Art often evokes questions without an exact answer. Jenna Foster, a local artist featured in the new exhibit at the Art Center of Waco, hopes her abstract work encourages curiosity and conversation.
“Humans want so badly to inject meaning into the unknown,” Foster said. “My paintings and prints are somewhat abstract and widely open to interpretation because some elements are just barely identifiable enough to get a narrative going.”
The Art Center of Waco opened an exhibit featuring the works of Jenna Foster and Noel Kalmus last Thursday. Art aficionados attended the event to meet the artists and enjoy their inquisitive abstractions.
“I think the exhibit opening went really well because we had a diverse group with more artists at the opening than we usually have,” Meg Gilbert, operations manager at the Art Center of Waco, said. “I enjoyed talking to Jenna and Noel and hearing about how their artwork has evolved.”
Foster and Kalmus studied at Southwestern University in Georgetown and moved to Austin to join the vibrant artistic collective. Before moving to Austin, Foster was raised in McGregor. In March she returned to McGregor to work as an artist and freelance graphic designer. She practices her art in a renovated studio at the Old Masonic Lodge.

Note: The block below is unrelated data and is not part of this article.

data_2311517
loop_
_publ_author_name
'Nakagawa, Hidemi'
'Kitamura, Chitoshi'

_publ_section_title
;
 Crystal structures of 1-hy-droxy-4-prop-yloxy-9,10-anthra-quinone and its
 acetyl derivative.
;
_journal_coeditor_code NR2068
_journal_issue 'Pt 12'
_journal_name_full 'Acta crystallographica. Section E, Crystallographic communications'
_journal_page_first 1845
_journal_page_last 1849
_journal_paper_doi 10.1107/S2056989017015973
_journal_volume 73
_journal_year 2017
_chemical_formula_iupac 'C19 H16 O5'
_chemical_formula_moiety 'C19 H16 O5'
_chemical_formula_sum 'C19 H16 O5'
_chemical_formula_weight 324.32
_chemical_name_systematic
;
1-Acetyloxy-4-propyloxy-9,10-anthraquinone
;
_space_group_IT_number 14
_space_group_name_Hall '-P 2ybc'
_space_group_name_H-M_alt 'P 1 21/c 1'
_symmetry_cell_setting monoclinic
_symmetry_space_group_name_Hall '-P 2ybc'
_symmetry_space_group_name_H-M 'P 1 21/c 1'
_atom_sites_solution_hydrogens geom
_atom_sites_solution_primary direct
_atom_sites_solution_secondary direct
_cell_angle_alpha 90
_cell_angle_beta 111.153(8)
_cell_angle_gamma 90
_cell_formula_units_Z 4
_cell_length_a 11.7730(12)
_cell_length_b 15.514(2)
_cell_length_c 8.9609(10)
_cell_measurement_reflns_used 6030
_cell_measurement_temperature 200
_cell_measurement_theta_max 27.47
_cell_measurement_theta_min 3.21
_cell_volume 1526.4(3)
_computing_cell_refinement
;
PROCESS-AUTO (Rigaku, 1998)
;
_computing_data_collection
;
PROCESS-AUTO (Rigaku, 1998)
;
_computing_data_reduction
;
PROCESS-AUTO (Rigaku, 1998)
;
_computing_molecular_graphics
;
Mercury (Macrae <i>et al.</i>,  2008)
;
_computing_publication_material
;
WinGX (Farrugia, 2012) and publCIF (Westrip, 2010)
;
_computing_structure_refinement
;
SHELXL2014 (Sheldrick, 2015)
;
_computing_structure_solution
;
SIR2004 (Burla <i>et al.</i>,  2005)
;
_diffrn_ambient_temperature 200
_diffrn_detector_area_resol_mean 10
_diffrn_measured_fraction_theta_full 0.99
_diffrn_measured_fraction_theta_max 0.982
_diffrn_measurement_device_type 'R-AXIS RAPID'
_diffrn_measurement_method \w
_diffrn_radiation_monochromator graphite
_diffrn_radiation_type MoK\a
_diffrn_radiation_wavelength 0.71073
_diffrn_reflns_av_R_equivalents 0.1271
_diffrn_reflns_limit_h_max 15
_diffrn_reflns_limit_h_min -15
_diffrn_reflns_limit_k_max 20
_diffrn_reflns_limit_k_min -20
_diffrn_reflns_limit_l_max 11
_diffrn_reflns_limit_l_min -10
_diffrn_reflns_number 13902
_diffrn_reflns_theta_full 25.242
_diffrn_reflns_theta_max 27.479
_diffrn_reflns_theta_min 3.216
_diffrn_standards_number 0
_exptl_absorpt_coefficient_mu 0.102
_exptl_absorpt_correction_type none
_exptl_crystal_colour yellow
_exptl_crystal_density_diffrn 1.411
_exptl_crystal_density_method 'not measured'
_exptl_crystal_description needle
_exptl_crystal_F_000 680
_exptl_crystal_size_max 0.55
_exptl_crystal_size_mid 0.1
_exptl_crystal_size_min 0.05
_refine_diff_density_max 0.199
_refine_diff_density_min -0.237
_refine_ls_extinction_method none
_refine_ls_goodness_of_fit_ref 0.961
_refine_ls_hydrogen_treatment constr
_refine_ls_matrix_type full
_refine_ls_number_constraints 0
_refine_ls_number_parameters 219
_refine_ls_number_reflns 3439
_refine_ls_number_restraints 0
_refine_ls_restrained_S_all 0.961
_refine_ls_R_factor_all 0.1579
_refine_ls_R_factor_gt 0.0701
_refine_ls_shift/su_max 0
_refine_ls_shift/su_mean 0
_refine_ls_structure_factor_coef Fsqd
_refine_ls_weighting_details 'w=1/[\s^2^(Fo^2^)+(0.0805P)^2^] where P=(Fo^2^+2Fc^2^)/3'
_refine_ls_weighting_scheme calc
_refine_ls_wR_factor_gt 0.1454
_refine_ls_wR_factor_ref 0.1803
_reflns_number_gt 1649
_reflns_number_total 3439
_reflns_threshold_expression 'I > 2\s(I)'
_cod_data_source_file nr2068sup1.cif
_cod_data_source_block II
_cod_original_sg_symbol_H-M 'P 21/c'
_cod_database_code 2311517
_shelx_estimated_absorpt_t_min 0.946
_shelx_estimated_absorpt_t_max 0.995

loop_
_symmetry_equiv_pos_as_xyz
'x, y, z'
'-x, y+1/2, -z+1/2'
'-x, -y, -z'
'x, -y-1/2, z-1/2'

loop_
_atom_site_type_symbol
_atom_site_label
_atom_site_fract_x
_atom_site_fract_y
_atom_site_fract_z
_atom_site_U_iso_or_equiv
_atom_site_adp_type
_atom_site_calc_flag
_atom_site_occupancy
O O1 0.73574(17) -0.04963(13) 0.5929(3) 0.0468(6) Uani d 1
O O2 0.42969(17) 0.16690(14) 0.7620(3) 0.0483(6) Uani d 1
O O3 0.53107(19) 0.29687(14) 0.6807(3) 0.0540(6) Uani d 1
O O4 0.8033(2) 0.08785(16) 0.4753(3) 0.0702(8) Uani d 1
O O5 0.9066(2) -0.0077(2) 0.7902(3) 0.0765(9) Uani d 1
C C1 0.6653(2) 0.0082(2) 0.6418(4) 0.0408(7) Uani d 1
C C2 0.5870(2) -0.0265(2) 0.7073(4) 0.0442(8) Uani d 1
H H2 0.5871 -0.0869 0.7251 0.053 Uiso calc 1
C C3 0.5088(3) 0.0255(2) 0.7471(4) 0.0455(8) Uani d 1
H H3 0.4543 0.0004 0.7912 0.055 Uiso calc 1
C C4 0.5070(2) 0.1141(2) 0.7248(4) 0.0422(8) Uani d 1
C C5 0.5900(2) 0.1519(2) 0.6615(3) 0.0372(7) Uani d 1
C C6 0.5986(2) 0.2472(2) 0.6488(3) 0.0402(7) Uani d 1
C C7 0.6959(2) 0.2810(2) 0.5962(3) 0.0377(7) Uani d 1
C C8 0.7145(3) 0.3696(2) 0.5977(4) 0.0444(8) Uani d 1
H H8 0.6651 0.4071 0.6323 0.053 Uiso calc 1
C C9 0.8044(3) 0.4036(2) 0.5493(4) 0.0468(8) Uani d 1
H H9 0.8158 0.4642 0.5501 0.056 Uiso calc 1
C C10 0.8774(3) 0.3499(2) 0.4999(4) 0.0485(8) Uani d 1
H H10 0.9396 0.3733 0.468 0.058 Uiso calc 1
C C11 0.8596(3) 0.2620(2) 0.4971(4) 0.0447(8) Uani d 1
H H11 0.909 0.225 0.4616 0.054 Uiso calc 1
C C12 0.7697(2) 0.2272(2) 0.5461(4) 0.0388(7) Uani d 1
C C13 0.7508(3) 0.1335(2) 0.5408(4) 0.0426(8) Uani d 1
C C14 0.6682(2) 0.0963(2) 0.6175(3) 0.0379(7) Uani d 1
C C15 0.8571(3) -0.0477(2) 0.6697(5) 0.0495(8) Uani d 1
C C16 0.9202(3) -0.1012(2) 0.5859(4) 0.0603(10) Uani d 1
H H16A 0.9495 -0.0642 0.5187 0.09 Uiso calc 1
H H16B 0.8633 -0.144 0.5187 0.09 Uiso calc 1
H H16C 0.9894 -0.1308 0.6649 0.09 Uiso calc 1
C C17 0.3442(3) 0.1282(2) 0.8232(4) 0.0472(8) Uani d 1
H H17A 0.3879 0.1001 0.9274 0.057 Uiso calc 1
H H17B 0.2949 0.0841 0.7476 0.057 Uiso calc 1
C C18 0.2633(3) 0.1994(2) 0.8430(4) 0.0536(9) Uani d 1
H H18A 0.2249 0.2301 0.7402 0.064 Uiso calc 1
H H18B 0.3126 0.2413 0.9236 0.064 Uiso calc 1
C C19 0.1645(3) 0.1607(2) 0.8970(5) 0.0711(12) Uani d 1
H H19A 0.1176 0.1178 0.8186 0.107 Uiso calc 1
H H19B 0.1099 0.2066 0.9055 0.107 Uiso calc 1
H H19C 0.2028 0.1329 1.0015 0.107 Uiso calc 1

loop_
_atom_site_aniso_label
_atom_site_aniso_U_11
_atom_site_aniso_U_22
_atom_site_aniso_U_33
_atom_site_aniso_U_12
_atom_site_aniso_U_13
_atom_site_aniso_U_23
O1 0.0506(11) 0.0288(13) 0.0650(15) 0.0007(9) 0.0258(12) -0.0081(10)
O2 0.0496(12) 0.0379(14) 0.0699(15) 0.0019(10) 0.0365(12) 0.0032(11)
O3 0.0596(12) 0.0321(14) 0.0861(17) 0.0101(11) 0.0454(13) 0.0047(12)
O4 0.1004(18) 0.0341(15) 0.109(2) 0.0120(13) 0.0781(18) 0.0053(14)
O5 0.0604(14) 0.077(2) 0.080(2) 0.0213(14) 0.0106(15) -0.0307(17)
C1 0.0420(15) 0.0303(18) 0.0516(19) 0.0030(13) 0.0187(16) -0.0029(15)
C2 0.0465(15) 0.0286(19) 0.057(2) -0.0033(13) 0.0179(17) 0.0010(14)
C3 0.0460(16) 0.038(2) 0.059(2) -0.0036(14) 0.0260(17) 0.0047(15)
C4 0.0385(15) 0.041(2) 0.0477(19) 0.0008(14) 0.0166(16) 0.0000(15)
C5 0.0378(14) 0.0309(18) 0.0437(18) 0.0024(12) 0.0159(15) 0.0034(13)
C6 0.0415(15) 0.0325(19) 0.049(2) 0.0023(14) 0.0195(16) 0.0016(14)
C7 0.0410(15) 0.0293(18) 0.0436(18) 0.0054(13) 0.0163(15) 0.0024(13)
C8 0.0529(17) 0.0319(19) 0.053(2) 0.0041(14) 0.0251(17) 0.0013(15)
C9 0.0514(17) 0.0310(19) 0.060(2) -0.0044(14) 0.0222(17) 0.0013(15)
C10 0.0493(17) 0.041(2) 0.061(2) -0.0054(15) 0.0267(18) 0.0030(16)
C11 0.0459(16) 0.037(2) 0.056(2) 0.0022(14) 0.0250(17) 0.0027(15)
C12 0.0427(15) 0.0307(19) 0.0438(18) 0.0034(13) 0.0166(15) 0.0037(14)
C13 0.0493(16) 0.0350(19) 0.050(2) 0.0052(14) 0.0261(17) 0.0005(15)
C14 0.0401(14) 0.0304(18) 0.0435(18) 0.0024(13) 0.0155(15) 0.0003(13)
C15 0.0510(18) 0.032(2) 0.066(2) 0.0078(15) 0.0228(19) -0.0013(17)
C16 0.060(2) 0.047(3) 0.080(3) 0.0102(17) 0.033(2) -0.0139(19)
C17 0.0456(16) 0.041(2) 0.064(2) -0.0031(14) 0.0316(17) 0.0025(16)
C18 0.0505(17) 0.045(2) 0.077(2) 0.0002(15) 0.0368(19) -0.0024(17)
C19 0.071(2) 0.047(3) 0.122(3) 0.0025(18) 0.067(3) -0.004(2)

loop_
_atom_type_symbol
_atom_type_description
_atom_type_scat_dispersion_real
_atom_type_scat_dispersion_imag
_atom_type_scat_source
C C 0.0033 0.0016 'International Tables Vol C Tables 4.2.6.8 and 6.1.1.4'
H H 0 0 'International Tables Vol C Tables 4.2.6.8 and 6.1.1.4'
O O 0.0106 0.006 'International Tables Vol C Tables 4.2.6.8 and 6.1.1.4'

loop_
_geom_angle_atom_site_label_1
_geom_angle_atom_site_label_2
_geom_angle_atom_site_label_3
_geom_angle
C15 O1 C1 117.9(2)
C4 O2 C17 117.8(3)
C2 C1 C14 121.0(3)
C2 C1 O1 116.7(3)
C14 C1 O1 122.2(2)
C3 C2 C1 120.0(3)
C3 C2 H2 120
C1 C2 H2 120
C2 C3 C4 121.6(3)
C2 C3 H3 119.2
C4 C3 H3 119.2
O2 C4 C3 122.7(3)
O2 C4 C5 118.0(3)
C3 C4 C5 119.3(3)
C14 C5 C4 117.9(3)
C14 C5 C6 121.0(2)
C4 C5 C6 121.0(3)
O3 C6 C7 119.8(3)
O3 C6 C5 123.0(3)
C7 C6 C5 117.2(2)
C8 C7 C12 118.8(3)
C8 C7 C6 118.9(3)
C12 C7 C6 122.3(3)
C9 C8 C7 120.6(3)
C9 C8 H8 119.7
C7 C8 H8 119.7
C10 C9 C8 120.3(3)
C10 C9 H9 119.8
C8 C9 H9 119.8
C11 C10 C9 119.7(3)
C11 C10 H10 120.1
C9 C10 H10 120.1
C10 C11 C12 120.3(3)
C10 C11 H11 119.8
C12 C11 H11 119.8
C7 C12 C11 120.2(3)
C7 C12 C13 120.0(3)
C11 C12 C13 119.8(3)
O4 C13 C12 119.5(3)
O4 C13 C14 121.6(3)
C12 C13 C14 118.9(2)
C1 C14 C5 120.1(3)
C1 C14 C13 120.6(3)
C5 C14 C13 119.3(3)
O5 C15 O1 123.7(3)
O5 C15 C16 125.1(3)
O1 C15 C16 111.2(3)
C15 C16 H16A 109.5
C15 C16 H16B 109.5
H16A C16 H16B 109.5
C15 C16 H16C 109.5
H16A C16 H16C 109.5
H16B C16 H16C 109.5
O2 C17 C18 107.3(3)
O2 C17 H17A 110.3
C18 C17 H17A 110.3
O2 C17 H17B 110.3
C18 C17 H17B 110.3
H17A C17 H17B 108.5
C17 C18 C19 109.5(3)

In her paintings, Foster instills a sense of ambiguity through her artistic process and technique. She uses heavy linework, movement and fluidity in her paintings, but then allows the scenes develop organically.
“When beginning a new painting, a different narrative emerges out of abstract forms, and I try to embrace that element of uncertainty and let the work go its own direction,” Foster said. “It’s like freeform dancing — you build up technique through practice, but you still make it up as you go along rather than following an exacting routine with an expected outcome.”
Foster’s peer, Kalmus, also allows the viewer to find meaning in her colorful paintings. Kalmus said, “The abstractions focus on interactions between colors, mainly my favorites, hot pink and lime green. The representational pieces are scenes depicting parties or gatherings.”
Kalmus’ abstractions contrast from Foster’s painting. But their works also complement each other. “Noel’s work has a whimsical feel that I really like,” Gilbert said. “Her use of broad brush strokes and bold color worked well with Jenna’s calculated design and equally colorful pieces. I love the look of this exhibit. It gives our gallery a fresh, modern feel.”
The works of Jenna Foster and Noel Kalmus will be on exhibit at the Art Center of Waco until Sept. 12.